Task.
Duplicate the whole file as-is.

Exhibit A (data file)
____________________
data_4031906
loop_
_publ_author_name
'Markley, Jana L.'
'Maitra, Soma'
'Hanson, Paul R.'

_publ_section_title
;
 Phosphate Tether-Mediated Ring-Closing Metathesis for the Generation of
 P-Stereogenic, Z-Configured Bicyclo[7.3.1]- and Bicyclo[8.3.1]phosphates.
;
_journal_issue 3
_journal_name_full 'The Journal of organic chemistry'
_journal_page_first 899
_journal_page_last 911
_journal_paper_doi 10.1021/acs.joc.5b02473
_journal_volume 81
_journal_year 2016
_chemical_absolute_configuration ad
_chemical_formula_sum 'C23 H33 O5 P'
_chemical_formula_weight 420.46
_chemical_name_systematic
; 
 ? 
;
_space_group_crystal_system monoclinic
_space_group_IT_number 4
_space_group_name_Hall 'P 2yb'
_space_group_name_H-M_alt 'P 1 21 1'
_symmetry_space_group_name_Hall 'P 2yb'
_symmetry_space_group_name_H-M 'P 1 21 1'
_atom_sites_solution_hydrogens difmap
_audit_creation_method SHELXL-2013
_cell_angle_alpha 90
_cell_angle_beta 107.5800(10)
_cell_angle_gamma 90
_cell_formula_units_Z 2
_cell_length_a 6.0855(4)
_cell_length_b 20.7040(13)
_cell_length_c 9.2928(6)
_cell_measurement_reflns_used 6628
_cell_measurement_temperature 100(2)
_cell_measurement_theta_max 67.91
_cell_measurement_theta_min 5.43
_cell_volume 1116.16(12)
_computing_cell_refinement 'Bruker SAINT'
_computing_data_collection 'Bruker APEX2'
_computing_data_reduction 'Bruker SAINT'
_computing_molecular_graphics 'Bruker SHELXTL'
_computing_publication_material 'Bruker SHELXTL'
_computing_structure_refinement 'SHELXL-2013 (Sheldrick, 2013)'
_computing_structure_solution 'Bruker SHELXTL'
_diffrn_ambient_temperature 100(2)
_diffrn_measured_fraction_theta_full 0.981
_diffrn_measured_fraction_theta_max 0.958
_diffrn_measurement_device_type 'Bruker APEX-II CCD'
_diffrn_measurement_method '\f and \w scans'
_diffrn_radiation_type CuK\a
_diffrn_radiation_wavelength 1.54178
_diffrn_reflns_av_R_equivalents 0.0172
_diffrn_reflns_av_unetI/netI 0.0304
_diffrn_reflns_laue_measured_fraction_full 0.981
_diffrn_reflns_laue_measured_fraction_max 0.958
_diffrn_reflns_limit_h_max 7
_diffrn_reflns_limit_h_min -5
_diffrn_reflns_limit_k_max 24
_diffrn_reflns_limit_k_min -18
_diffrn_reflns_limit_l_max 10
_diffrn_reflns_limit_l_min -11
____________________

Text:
data_4031906
loop_
_publ_author_name
'Markley, Jana L.'
'Maitra, Soma'
'Hanson, Paul R.'

_publ_section_title
;
 Phosphate Tether-Mediated Ring-Closing Metathesis for the Generation of
 P-Stereogenic, Z-Configured Bicyclo[7.3.1]- and Bicyclo[8.3.1]phosphates.
;
_journal_issue 3
_journal_name_full 'The Journal of organic chemistry'
_journal_page_first 899
_journal_page_last 911
_journal_paper_doi 10.1021/acs.joc.5b02473
_journal_volume 81
_journal_year 2016
_chemical_absolute_configuration ad
_chemical_formula_sum 'C23 H33 O5 P'
_chemical_formula_weight 420.46
_chemical_name_systematic
; 
 ? 
;
_space_group_crystal_system monoclinic
_space_group_IT_number 4
_space_group_name_Hall 'P 2yb'
_space_group_name_H-M_alt 'P 1 21 1'
_symmetry_space_group_name_Hall 'P 2yb'
_symmetry_space_group_name_H-M 'P 1 21 1'
_atom_sites_solution_hydrogens difmap
_audit_creation_method SHELXL-2013
_cell_angle_alpha 90
_cell_angle_beta 107.5800(10)
_cell_angle_gamma 90
_cell_formula_units_Z 2
_cell_length_a 6.0855(4)
_cell_length_b 20.7040(13)
_cell_length_c 9.2928(6)
_cell_measurement_reflns_used 6628
_cell_measurement_temperature 100(2)
_cell_measurement_theta_max 67.91
_cell_measurement_theta_min 5.43
_cell_volume 1116.16(12)
_computing_cell_refinement 'Bruker SAINT'
_computing_data_collection 'Bruker APEX2'
_computing_data_reduction 'Bruker SAINT'
_computing_molecular_graphics 'Bruker SHELXTL'
_computing_publication_material 'Bruker SHELXTL'
_computing_structure_refinement 'SHELXL-2013 (Sheldrick, 2013)'
_computing_structure_solution 'Bruker SHELXTL'
_diffrn_ambient_temperature 100(2)
_diffrn_measured_fraction_theta_full 0.981
_diffrn_measured_fraction_theta_max 0.958
_diffrn_measurement_device_type 'Bruker APEX-II CCD'
_diffrn_measurement_method '\f and \w scans'
_diffrn_radiation_type CuK\a
_diffrn_radiation_wavelength 1.54178
_diffrn_reflns_av_R_equivalents 0.0172
_diffrn_reflns_av_unetI/netI 0.0304
_diffrn_reflns_laue_measured_fraction_full 0.981
_diffrn_reflns_laue_measured_fraction_max 0.958
_diffrn_reflns_limit_h_max 7
_diffrn_reflns_limit_h_min -5
_diffrn_reflns_limit_k_max 24
_diffrn_reflns_limit_k_min -18
_diffrn_reflns_limit_l_max 10
_diffrn_reflns_limit_l_min -11